Masters Thesis

Improving Weak Clay Properties with Shredded Rubber Tires.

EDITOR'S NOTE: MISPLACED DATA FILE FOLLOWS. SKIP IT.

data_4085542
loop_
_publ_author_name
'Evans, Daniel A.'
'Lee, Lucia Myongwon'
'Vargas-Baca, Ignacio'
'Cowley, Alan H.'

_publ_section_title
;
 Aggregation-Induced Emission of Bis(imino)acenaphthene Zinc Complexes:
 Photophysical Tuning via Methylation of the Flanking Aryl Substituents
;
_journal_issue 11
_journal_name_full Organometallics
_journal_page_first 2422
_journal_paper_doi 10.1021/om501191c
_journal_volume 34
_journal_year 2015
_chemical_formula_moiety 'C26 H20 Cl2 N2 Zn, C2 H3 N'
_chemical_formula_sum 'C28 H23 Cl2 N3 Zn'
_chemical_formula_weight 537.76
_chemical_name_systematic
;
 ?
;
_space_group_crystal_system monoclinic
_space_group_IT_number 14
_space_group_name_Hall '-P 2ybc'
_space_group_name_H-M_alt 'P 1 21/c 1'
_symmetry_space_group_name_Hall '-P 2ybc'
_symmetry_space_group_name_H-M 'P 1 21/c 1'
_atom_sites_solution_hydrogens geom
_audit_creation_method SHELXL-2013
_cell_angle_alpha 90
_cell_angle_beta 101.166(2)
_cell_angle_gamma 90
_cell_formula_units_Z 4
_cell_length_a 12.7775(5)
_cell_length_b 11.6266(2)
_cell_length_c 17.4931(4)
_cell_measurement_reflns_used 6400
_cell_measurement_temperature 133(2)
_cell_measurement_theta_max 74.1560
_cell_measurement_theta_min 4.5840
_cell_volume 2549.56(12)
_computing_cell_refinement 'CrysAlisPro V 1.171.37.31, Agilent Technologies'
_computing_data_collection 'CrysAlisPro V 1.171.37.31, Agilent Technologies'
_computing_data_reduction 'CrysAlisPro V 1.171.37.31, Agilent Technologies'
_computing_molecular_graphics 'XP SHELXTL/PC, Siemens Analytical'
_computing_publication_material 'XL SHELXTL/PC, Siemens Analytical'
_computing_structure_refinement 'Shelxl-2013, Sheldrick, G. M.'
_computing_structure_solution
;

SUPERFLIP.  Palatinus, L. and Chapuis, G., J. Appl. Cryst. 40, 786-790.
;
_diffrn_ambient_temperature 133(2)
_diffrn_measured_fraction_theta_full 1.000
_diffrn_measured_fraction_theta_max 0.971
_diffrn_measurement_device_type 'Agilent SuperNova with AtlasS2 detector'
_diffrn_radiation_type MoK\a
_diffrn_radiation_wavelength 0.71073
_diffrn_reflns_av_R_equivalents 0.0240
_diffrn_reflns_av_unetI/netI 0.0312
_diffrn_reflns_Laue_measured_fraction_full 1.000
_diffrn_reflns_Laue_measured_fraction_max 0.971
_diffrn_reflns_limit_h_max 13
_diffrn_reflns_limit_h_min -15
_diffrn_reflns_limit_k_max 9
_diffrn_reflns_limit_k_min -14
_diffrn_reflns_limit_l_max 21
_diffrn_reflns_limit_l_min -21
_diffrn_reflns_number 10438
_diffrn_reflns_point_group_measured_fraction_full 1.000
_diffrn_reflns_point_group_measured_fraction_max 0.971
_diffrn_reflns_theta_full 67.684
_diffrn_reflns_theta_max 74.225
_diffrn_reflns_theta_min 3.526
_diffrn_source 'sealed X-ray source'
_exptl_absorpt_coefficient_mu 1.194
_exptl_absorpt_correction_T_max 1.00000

Large amounts of waste materials such as waste tires, rubbers, etc. are discarded into our surrounding environment. Thus, they are a major cause of contamination and pollution, which, as a result, could eventually lead to many problems including health hazards and fire. Therefore, engineers, environment scientists and researchers face a challenge of how to deal with discarded tires. Undoubtedly, the best solution to not only get rid of waste tires but also make use of them through recycling. Thus, recycling tires would ultimately yield a cleaner environment and prevent public health degradation. Moreover, shredded tires have been used in many geotechnical as well civil engineering applications such as highway embankments, bridge abutments and backfills behind retaining structures. Shredded tire material has also been used to modify soils. Certain clay properties such as poor drainage, high compressibility, and low shear strength make it unfavorable for civil engineering applications. Modifications can be made in these properties by mixing clay with shredded tires. This study focuses on improvements obtained in clay properties by using different sizes of shredded rubber tire. Granular kaolin and a mixture of 50% montmorillonite with 50% granular kaolin were modified using different sizes and percentage of shredded rubber tire. Laboratory experiments were carried out to evaluate the changes in unit weight, permeability and unconfined compressive strength characteristics of the modified clay. The results presented in this thesis include the properties of granular kaolin and a mixture of 50% montmorillonite with 50% granular kaolin mixed with shredded rubber tires. According to the test results, the maximum dry unit weight occurs at 2 to 4% of shredded rubber tires are added to the clay soil samples for all sizes of shredded rubber tire. The highest strength for the mixture of granular kaolin and tire was obtained at when 3 to 4% shredded rubber tire was added into the soil. The maximum unconfined compressive strength for a mixture of 50% montmorillonite with 50% granular kaolin was obtained at approximately 4% shredded rubber tire for all sizes. Moreover, when less than 10% shredded rubber tire was added to granular kaolin, little changes in the coefficient of permeability were observed. When more than 10% shredded rubber tire was added, the coefficient of permeability increased as the percentage of shredded rubber added increased.


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